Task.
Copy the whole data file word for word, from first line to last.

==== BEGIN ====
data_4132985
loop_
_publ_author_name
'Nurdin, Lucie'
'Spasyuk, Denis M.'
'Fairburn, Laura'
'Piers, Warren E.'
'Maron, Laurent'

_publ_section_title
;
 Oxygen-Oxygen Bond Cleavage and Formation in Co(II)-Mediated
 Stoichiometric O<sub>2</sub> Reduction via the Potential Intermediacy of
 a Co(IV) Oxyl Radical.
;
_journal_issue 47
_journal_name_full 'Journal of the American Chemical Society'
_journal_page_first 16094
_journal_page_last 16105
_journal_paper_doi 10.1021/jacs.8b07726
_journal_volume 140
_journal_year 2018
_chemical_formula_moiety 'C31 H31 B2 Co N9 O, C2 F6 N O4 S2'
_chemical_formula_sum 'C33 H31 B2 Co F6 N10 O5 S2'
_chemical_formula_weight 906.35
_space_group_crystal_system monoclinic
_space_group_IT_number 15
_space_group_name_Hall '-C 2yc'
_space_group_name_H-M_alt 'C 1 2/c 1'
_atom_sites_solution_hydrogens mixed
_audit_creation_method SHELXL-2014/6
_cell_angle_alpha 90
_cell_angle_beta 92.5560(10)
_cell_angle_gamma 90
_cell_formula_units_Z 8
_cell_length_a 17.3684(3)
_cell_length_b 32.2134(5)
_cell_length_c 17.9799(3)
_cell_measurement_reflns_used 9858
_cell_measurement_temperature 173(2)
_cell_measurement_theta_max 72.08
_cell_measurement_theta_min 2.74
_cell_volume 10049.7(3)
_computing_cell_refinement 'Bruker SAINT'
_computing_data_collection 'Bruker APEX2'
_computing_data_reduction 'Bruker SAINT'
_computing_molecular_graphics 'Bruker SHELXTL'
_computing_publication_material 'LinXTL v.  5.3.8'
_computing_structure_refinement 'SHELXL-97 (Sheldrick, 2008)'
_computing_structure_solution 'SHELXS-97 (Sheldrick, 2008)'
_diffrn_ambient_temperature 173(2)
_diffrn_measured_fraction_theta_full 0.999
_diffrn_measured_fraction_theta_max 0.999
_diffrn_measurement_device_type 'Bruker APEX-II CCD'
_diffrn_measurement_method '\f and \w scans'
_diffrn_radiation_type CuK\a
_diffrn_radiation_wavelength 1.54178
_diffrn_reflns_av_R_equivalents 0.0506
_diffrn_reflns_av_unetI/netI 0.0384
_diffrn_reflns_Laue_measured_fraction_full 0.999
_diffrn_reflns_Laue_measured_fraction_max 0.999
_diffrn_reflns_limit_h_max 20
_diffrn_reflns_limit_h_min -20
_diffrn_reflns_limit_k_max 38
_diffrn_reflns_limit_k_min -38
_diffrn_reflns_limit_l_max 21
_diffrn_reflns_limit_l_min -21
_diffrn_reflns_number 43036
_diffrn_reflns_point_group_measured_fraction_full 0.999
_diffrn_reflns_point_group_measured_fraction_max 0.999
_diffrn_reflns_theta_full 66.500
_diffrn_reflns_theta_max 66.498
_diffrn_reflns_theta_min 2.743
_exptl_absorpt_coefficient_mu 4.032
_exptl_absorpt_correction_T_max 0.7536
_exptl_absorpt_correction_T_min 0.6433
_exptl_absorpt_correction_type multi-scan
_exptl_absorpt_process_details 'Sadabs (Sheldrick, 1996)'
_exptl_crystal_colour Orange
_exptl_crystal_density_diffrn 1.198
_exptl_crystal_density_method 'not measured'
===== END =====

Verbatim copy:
data_4132985
loop_
_publ_author_name
'Nurdin, Lucie'
'Spasyuk, Denis M.'
'Fairburn, Laura'
'Piers, Warren E.'
'Maron, Laurent'

_publ_section_title
;
 Oxygen-Oxygen Bond Cleavage and Formation in Co(II)-Mediated
 Stoichiometric O<sub>2</sub> Reduction via the Potential Intermediacy of
 a Co(IV) Oxyl Radical.
;
_journal_issue 47
_journal_name_full 'Journal of the American Chemical Society'
_journal_page_first 16094
_journal_page_last 16105
_journal_paper_doi 10.1021/jacs.8b07726
_journal_volume 140
_journal_year 2018
_chemical_formula_moiety 'C31 H31 B2 Co N9 O, C2 F6 N O4 S2'
_chemical_formula_sum 'C33 H31 B2 Co F6 N10 O5 S2'
_chemical_formula_weight 906.35
_space_group_crystal_system monoclinic
_space_group_IT_number 15
_space_group_name_Hall '-C 2yc'
_space_group_name_H-M_alt 'C 1 2/c 1'
_atom_sites_solution_hydrogens mixed
_audit_creation_method SHELXL-2014/6
_cell_angle_alpha 90
_cell_angle_beta 92.5560(10)
_cell_angle_gamma 90
_cell_formula_units_Z 8
_cell_length_a 17.3684(3)
_cell_length_b 32.2134(5)
_cell_length_c 17.9799(3)
_cell_measurement_reflns_used 9858
_cell_measurement_temperature 173(2)
_cell_measurement_theta_max 72.08
_cell_measurement_theta_min 2.74
_cell_volume 10049.7(3)
_computing_cell_refinement 'Bruker SAINT'
_computing_data_collection 'Bruker APEX2'
_computing_data_reduction 'Bruker SAINT'
_computing_molecular_graphics 'Bruker SHELXTL'
_computing_publication_material 'LinXTL v.  5.3.8'
_computing_structure_refinement 'SHELXL-97 (Sheldrick, 2008)'
_computing_structure_solution 'SHELXS-97 (Sheldrick, 2008)'
_diffrn_ambient_temperature 173(2)
_diffrn_measured_fraction_theta_full 0.999
_diffrn_measured_fraction_theta_max 0.999
_diffrn_measurement_device_type 'Bruker APEX-II CCD'
_diffrn_measurement_method '\f and \w scans'
_diffrn_radiation_type CuK\a
_diffrn_radiation_wavelength 1.54178
_diffrn_reflns_av_R_equivalents 0.0506
_diffrn_reflns_av_unetI/netI 0.0384
_diffrn_reflns_Laue_measured_fraction_full 0.999
_diffrn_reflns_Laue_measured_fraction_max 0.999
_diffrn_reflns_limit_h_max 20
_diffrn_reflns_limit_h_min -20
_diffrn_reflns_limit_k_max 38
_diffrn_reflns_limit_k_min -38
_diffrn_reflns_limit_l_max 21
_diffrn_reflns_limit_l_min -21
_diffrn_reflns_number 43036
_diffrn_reflns_point_group_measured_fraction_full 0.999
_diffrn_reflns_point_group_measured_fraction_max 0.999
_diffrn_reflns_theta_full 66.500
_diffrn_reflns_theta_max 66.498
_diffrn_reflns_theta_min 2.743
_exptl_absorpt_coefficient_mu 4.032
_exptl_absorpt_correction_T_max 0.7536
_exptl_absorpt_correction_T_min 0.6433
_exptl_absorpt_correction_type multi-scan
_exptl_absorpt_process_details 'Sadabs (Sheldrick, 1996)'
_exptl_crystal_colour Orange
_exptl_crystal_density_diffrn 1.198
_exptl_crystal_density_method 'not measured'